Police have issued CCTV footage of a man they want to speak to in connection with the incident
It has been reported that a fraudster who claimed to have been working for the NHS injected a 92-year-old woman with a fake Covid-19 vaccine.
This was revealed by the City of London Police, according to the BBC.
Detectives are hunting the man who charged the victim in Surbiton, south-west London, £160.
Police said it was "crucial" he was caught as soon as possible as he "may endanger people's lives".
Det Insp Kevin Ives described it as a "disgusting and totally unacceptable assault".
It comes after the NHS warned people that no-one should be turning up at doorsteps offering a vaccine for payment, following a spate of fake text messages.
Under the current coronavirus vaccine rollout plans, people will be invited to receive the vaccine by their GP or healthcare provider.
Police said the victim allowed the man into her home on the afternoon of 30 December after he said he was from the NHS and there to administer the Covid-19 vaccine.
She said she was jabbed in the arm with a "dart-like implement" before being charged £160, which the man said would be refunded by the NHS.
Police said it was not known what substance, if any, was administered, but the woman had been checked at her local hospital and showed no ill effects.
Det Insp Ives appealed for information to help identify the suspect.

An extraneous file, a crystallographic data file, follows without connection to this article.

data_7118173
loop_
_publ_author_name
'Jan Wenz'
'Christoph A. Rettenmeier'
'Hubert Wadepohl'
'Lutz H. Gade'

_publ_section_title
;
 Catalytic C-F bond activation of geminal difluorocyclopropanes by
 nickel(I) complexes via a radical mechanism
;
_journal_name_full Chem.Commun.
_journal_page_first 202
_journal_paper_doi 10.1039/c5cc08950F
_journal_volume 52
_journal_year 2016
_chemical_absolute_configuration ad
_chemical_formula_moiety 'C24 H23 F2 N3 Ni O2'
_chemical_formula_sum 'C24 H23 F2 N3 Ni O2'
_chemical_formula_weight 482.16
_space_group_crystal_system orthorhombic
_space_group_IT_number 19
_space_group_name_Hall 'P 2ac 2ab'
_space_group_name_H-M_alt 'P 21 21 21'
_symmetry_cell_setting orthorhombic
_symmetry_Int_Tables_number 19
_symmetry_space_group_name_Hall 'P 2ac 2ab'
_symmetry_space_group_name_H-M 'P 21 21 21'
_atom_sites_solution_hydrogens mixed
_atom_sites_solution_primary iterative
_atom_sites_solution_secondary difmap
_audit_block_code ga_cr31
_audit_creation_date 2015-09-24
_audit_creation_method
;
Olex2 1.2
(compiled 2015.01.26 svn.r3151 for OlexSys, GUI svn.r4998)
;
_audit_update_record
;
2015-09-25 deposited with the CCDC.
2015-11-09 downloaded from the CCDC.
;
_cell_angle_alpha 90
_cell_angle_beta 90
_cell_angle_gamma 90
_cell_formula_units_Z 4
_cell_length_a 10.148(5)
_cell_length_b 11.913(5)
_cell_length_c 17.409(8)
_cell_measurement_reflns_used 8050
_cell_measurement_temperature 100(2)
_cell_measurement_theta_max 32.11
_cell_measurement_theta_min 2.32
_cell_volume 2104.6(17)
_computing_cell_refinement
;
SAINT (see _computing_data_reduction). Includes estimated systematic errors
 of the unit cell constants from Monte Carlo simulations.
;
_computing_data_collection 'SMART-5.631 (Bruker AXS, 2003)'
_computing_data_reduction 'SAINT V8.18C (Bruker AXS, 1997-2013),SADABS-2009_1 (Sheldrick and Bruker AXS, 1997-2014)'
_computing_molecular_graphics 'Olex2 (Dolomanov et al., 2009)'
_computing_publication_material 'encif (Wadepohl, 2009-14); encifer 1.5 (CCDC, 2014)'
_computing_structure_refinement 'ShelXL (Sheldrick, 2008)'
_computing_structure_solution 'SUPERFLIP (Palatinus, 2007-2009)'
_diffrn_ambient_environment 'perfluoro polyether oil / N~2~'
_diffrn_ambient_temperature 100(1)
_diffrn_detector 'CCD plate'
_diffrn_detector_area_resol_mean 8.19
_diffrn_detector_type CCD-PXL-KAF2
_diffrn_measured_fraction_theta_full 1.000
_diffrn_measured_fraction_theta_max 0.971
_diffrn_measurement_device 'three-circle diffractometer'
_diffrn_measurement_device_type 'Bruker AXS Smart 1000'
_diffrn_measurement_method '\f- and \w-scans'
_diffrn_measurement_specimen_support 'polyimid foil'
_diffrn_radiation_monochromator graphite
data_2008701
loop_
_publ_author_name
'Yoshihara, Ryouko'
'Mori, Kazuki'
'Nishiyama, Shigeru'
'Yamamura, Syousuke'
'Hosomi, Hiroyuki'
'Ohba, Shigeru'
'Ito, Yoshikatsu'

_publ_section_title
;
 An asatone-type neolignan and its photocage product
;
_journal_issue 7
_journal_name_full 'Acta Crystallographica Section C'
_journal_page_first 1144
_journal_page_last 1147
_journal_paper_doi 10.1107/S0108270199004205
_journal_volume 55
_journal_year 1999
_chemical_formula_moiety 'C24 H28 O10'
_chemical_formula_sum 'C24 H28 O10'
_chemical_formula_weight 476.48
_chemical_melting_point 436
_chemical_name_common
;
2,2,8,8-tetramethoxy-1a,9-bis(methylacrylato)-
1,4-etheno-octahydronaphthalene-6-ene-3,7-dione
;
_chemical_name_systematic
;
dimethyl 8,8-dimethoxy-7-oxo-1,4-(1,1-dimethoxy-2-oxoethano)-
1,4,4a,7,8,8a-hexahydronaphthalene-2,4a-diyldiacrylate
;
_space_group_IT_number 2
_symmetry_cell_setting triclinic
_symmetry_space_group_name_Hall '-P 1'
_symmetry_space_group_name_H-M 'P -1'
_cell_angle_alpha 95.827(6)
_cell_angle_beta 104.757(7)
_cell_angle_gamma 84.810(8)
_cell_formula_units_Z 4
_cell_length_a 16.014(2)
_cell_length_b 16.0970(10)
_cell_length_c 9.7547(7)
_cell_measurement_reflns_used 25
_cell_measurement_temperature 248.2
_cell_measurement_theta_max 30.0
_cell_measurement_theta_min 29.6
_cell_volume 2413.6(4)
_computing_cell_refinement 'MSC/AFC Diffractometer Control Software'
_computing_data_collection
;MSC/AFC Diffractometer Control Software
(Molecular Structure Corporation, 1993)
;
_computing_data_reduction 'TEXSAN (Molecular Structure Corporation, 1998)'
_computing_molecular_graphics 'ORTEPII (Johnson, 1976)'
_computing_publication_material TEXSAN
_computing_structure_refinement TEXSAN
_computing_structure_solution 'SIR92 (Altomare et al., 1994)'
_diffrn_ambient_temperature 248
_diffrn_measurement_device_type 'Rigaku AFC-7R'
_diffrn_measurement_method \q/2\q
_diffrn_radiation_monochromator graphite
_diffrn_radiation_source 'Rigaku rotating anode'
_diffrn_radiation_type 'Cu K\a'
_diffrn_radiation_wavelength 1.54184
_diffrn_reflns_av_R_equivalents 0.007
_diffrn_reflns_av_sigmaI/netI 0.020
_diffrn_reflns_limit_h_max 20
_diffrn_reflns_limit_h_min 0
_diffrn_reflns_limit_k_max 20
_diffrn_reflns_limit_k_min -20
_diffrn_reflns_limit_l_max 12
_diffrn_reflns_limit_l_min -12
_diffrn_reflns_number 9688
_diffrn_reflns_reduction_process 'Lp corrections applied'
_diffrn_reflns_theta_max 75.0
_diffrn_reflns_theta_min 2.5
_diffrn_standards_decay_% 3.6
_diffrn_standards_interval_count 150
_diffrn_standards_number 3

He added: "It is crucial we catch him as soon as possible as not only is he defrauding individuals of money, he may endanger people's lives."
The man made a second visit to the woman's home on 4 January, when he asked for another £100, police said.
Officers released CCTV footage on Friday of a man dressed in a navy blue tracksuit with white stripes down the side, who they want to speak to in connection with the incident.
He is described as a white man in his early 30s, who is about 5ft 9ins (1.75m) tall, of medium build, with light brown hair that is combed back. He speaks with a London accent.
A spokesman for the Department of Health said: "NHS England will never ask for bank details, Pin numbers or passwords, when contacting you about a vaccination.
"Any communication which claims to be from the NHS but asks for payment, or bank details, is fraudulent and can be ignored. It can be reported to police via Action Fraud.
"You will never be charged for the vaccine."